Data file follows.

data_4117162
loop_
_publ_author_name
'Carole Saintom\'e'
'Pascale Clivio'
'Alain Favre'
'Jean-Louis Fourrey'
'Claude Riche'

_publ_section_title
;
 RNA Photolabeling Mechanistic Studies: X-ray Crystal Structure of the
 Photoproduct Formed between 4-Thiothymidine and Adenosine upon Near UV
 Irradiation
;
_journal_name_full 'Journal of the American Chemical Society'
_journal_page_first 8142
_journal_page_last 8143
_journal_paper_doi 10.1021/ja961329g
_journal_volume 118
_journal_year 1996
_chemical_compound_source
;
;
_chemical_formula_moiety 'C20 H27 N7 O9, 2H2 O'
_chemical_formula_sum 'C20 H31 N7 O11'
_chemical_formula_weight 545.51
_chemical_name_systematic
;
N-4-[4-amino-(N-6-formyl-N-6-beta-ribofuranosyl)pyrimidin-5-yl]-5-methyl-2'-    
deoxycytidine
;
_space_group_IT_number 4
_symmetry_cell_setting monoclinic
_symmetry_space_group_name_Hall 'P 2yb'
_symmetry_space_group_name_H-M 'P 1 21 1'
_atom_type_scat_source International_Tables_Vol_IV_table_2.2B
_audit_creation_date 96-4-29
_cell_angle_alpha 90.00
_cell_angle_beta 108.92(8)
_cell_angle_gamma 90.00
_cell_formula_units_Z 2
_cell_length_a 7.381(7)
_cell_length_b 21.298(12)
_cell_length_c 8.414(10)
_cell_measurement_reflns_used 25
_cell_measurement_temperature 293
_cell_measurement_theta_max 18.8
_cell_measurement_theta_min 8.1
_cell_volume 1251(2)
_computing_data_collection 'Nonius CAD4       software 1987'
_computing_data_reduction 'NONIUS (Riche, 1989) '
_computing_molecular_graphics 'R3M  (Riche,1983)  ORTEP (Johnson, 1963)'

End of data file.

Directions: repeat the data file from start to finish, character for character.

data_4117162
loop_
_publ_author_name
'Carole Saintom\'e'
'Pascale Clivio'
'Alain Favre'
'Jean-Louis Fourrey'
'Claude Riche'

_publ_section_title
;
 RNA Photolabeling Mechanistic Studies: X-ray Crystal Structure of the
 Photoproduct Formed between 4-Thiothymidine and Adenosine upon Near UV
 Irradiation
;
_journal_name_full 'Journal of the American Chemical Society'
_journal_page_first 8142
_journal_page_last 8143
_journal_paper_doi 10.1021/ja961329g
_journal_volume 118
_journal_year 1996
_chemical_compound_source
;
;
_chemical_formula_moiety 'C20 H27 N7 O9, 2H2 O'
_chemical_formula_sum 'C20 H31 N7 O11'
_chemical_formula_weight 545.51
_chemical_name_systematic
;
N-4-[4-amino-(N-6-formyl-N-6-beta-ribofuranosyl)pyrimidin-5-yl]-5-methyl-2'-    
deoxycytidine
;
_space_group_IT_number 4
_symmetry_cell_setting monoclinic
_symmetry_space_group_name_Hall 'P 2yb'
_symmetry_space_group_name_H-M 'P 1 21 1'
_atom_type_scat_source International_Tables_Vol_IV_table_2.2B
_audit_creation_date 96-4-29
_cell_angle_alpha 90.00
_cell_angle_beta 108.92(8)
_cell_angle_gamma 90.00
_cell_formula_units_Z 2
_cell_length_a 7.381(7)
_cell_length_b 21.298(12)
_cell_length_c 8.414(10)
_cell_measurement_reflns_used 25
_cell_measurement_temperature 293
_cell_measurement_theta_max 18.8
_cell_measurement_theta_min 8.1
_cell_volume 1251(2)
_computing_data_collection 'Nonius CAD4       software 1987'
_computing_data_reduction 'NONIUS (Riche, 1989) '
_computing_molecular_graphics 'R3M  (Riche,1983)  ORTEP (Johnson, 1963)'